Ansari said the inmates are also frustrated because of fewer case hearings during the lockdown. “Inmates of Arthur Road and Kalyan jails went on a hunger strike to protest this and were mercilessly beaten up. They were then transferred to the Taloja jail as part of the decongestion exercise, but were beaten up there as well,” he alleged.
He said the lockdown has hit prisoners the hardest. “They don’t have money to buy basic items from the canteen because the post office is shut. There is an online purchase system, but most of the inmates at the Taloja jail are extremely poor and not well versed with it. Everyone wants to die with their family members around them.”
The deplorable conditions at the Kharghar quarantine facility and the Taloja jail are part of a bigger malaise, said 14 human rights organisations on June 25. In an open letter to Chief Minister Uddhav Thackeray, they drew attention to conditions at all prisons in the state. “As we mark the 45th anniversary of the day when Emergency was imposed in the country and thousands of political dissenters were locked up in prisons, we wish to bring to your notice the deplorable and abysmal condition of jails and quarantine facilities in Maharashtra,” said the letter.
It said eight crowded prisons in the state have been “locked down”—a move that doesn’t inspire confidence in the plan to reduce the population of jails by at least two-thirds to allow for social distancing.
Inmates of Taloja jail say there are many who have fever, cough and cold but are not being tested for Covid-19
The human rights organisations said three other accused in the Elgar Parishad case—Surendra Gadling, Arun Ferreira and Vernon Gonsalves— are struggling to even find space at the Taloja jail to keep a copy of their 5,000-page chargesheet. The Maharashtra Prison Manual mandates at least 3.71sqm of space for each prisoner in every sleeping barrack, they said.
Pointing out that 158 inmates of the Arthur Road jail have tested positive for Covid-19, the letter said, “It leaves little doubt that social distancing guidelines are not being taken seriously and the lives of thousands of prisoners in custody are being put at risk.”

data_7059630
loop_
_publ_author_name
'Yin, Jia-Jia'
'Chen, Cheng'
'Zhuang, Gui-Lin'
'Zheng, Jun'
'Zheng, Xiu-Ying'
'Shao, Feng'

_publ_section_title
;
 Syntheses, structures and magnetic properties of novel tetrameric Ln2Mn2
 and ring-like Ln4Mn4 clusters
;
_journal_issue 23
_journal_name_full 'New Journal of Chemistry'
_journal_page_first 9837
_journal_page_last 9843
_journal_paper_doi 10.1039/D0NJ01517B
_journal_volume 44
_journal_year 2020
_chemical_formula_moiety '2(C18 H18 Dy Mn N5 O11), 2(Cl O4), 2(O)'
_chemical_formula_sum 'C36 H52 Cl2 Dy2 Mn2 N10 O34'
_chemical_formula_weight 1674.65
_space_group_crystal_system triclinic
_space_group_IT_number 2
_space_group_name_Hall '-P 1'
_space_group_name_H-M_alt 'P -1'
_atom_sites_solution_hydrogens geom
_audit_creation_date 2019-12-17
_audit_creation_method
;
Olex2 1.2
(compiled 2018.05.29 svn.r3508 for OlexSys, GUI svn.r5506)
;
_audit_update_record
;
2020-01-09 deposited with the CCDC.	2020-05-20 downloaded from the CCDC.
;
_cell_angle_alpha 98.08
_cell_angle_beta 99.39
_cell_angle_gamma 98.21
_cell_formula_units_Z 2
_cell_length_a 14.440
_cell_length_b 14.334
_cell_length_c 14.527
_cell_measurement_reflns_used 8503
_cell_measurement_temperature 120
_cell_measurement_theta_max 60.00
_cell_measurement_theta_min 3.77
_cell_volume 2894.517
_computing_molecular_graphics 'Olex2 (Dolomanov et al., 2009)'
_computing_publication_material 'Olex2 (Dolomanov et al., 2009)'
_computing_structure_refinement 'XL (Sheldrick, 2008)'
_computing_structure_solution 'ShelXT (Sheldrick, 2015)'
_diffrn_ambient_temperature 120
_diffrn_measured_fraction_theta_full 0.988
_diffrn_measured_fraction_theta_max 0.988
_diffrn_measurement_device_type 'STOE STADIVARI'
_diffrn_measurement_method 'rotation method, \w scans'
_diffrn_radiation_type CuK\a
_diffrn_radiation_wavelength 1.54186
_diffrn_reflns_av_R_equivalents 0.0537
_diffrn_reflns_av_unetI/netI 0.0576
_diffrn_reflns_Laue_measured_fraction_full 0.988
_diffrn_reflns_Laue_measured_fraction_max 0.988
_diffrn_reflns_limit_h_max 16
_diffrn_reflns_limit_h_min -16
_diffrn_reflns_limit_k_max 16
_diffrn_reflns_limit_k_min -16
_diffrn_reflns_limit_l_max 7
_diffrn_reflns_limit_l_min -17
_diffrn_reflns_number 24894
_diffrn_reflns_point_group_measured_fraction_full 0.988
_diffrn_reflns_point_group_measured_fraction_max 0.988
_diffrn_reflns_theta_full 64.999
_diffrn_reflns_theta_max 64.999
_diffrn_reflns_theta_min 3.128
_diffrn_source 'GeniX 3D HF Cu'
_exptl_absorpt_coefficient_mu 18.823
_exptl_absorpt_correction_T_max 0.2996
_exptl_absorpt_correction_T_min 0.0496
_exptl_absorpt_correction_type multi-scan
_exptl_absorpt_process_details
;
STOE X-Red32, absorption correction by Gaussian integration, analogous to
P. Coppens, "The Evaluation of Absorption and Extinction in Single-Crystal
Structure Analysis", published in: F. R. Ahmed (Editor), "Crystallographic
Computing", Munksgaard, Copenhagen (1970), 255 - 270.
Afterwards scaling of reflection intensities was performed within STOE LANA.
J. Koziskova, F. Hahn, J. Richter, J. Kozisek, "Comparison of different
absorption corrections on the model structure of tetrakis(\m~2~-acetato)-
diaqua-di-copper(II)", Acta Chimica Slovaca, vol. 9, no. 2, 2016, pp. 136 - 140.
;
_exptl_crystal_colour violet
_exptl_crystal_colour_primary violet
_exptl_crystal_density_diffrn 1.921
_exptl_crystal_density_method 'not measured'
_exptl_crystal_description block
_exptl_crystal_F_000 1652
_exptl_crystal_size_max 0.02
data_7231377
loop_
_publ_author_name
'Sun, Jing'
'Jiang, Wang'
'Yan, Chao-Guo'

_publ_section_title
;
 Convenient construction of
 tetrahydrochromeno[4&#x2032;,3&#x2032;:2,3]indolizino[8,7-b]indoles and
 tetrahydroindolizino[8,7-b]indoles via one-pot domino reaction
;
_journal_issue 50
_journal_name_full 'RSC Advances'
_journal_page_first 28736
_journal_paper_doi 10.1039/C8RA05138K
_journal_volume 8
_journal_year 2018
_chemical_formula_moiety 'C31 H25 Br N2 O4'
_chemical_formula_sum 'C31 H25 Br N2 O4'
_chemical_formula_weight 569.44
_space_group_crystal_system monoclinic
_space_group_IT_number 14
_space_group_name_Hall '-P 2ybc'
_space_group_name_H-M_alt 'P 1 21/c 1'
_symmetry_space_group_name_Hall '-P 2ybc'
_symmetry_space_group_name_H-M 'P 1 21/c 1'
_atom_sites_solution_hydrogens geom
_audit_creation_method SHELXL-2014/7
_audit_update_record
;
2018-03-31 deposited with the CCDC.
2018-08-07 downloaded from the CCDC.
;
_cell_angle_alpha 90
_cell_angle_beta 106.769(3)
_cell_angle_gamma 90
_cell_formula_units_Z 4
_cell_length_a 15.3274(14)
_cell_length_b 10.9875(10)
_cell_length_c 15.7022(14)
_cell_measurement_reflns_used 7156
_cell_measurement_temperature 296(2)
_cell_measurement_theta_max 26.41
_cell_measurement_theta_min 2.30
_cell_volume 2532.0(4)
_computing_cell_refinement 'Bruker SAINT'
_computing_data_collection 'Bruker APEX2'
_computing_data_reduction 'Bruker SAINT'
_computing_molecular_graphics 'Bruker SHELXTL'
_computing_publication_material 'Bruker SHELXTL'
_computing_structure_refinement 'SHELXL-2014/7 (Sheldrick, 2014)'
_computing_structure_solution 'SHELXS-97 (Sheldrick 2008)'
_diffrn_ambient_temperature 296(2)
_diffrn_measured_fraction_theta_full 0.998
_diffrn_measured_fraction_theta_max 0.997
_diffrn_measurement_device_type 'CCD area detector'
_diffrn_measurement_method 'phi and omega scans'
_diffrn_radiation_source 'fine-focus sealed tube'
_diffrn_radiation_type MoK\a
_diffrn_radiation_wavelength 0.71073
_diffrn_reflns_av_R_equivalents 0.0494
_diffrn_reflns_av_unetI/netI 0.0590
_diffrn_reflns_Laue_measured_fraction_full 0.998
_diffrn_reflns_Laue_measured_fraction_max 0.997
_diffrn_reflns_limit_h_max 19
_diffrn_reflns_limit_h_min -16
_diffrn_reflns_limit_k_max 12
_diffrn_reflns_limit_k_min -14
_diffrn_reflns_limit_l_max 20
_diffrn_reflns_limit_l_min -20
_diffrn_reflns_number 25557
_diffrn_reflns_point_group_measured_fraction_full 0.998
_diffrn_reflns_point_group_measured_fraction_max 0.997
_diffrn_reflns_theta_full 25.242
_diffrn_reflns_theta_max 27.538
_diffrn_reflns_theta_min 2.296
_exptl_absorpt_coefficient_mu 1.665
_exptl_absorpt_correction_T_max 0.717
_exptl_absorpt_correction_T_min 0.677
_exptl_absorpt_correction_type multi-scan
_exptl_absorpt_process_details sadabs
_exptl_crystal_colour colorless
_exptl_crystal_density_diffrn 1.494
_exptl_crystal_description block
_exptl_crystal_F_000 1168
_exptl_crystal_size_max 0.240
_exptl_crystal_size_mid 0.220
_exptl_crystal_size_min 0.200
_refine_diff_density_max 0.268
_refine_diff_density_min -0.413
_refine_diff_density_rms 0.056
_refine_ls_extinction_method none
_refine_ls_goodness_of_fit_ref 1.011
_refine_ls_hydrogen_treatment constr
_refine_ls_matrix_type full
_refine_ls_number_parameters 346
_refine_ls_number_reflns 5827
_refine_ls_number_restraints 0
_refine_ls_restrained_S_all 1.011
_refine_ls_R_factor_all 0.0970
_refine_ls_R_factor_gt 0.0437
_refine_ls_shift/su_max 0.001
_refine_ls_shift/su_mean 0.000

It also questioned why prisoners were being “arbitrarily kept beyond the 14-day quarantine period” at the Kharghar quarantine facility.
Following all rules: Jail
According to data submitted before the Bombay High Court on June 19, Taloja has 2,313 inmates against its capacity of 2,124. This includes around 400 transferred from the Arthur Road jail in March and 200 from the Kalyan jail in May.
The Taloja jail’s authorities refused to comment on specific allegations, saying they would respond to the court as and when required. An official said the Indian Council of Medical Research’s guidelines on social distancing, the use of masks, maintaining better personal hygiene, isolation and regular temperature checks are being followed, and a close watch is being kept on inmates and staff with comorbidities. “We have an isolation ward inside the prison hospital. Currently, no inmate has symptoms of Covid-19.”
The official said of the two recent casualties, one inmate died by suicide while in isolation and the other succumbed soon after a visit to JJ Hospital.
Taloja jail authorities say only 291 prisoners are placed in quarantine at Namdar Gopalkrishna Gokhale High School at any given time for a 14-day period, but prisoners say the number is as high as 350
198 infected at Byculla, Arthur Road jails
Last month, 158 inmates and 39 staffers of the Arthur Road jail tested positive for Covid-19, prompting a team of seven doctors and paramedics to rush to the newly opened quarantine centre on the premises. A prison report said 98 prisoners and 37 staffers recovered as on June 13. A woman inmate of the Byculla prison— where two of the Elgar Parishad accused, Sudha Bharadwaj and Shoma Sen, as well as Sheen Bora murder case accused Indrani Mukerjea are lodged—tested positive last month. The jail, which has a capacity for 400 prisoners, currently has 325 inmates. Deepak Pandey, inspector general of prisons, said a BMC school in Byculla has been acquired to be turned into a quarantine facility for women prisoners and staff.
courtesy Mumbai Mirror